Date: Thursday, September 5, 2019
In Midst of Nationwide Outbreaks, Colorado’s Immunization Rates Lag, Cost of Preventable Disease Remains High
Charges to treat flu in Colorado surpassed $367 million during the 2017-18 flu season
Despite a recent nationwide outbreak of measles resulting in the highest number of cases in nearly 30 years and a growing Hepatitis A outbreak in Colorado, Colorado’s vaccination rates continue to lag, according to an independent report released today by Children’s Hospital Colorado (Children’s Colorado) and the Colorado Children’s Immunization Coalition (CCIC).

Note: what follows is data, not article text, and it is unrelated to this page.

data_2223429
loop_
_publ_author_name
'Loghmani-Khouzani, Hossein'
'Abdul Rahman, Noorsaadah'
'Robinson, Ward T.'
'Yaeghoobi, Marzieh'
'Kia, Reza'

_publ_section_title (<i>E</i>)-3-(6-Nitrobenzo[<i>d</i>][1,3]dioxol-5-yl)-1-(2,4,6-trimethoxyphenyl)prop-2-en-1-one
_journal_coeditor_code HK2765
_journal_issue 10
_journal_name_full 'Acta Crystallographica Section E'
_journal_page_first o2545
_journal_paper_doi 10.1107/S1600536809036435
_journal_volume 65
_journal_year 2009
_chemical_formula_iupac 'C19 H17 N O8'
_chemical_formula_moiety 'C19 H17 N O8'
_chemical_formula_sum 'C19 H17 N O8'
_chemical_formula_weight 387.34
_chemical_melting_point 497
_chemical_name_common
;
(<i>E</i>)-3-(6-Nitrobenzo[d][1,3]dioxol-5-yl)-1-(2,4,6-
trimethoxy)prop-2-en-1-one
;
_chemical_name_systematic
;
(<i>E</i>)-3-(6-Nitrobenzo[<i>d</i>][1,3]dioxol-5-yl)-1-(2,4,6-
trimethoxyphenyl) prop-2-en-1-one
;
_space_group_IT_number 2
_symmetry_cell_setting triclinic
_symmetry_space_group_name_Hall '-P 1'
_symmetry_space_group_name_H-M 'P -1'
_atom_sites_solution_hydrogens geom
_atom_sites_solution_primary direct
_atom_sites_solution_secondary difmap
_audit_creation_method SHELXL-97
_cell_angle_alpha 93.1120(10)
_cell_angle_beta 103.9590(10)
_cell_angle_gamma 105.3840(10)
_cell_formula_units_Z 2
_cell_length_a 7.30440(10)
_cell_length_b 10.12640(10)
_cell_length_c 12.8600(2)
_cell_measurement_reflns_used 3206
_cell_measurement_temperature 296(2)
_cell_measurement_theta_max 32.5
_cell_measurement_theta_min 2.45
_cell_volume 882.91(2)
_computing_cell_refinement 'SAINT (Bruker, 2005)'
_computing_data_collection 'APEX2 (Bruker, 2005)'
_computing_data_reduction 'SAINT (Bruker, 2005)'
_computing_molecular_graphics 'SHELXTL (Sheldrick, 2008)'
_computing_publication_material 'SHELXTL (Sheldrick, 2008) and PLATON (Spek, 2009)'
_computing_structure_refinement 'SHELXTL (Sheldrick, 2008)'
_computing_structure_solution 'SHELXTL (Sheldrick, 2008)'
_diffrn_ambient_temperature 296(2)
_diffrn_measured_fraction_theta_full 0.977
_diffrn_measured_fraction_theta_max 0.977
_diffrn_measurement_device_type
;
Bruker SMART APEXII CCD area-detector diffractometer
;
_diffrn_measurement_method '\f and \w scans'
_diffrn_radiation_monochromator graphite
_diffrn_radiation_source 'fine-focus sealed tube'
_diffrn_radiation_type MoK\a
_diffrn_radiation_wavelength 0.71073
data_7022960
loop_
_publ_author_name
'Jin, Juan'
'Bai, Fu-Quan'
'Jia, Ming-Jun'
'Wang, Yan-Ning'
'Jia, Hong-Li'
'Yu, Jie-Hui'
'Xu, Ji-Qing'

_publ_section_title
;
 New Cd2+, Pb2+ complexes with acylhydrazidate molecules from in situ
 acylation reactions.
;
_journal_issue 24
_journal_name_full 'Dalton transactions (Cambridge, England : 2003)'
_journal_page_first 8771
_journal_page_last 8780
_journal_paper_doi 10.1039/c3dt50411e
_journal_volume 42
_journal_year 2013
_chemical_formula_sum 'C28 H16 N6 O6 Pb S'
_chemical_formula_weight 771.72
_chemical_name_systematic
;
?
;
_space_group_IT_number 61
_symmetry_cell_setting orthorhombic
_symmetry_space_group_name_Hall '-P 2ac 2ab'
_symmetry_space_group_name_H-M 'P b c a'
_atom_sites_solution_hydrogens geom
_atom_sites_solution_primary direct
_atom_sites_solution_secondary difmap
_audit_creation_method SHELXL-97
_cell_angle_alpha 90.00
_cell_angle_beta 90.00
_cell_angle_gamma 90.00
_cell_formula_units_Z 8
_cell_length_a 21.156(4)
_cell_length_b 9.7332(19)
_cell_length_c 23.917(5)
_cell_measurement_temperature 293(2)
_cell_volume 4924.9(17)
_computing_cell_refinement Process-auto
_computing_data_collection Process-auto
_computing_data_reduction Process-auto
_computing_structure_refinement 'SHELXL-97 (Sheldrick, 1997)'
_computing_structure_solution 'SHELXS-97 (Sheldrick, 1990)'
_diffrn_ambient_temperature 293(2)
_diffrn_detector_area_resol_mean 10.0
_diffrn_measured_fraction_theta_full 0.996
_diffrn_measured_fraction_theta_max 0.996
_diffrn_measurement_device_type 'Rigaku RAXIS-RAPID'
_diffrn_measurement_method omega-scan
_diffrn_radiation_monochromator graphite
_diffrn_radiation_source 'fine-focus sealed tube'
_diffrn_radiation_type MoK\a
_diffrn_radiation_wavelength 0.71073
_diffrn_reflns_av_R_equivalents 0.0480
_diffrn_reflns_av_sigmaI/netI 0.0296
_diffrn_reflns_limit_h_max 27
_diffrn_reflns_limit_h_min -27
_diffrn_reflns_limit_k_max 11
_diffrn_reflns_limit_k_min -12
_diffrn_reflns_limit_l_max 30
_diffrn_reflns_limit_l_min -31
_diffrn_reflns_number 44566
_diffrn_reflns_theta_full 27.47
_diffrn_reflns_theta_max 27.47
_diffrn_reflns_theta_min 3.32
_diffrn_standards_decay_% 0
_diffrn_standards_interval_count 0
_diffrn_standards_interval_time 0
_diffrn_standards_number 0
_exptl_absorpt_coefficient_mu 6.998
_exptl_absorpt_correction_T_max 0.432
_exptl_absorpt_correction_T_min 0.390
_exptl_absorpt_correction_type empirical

In 2018, only 87% of Colorado kindergarteners were fully vaccinated against measles—down from 89% in 2017—and nearly 5% of kindergarteners submitted exemptions for one or more vaccines, leaving Coloradans, especially the state’s youngest residents, vulnerable to an outbreak. And though cases of influenza resulted in over $367 million in hospital and emergency department charges and more than 42,000 missed work days in Colorado in 2017-18, only 45% of Coloradans received a flu vaccine. The report, Vaccine-Preventable Diseases in Colorado’s Children, also finds that improving rates of influenza vaccination to just 70% could prevent $22 million in treatment charges and $1.4 million in lost wages and productivity.
Read more in the Sept. 9 press release.
Access the full Vaccine-Preventable Diseases in Colorado's Children Report.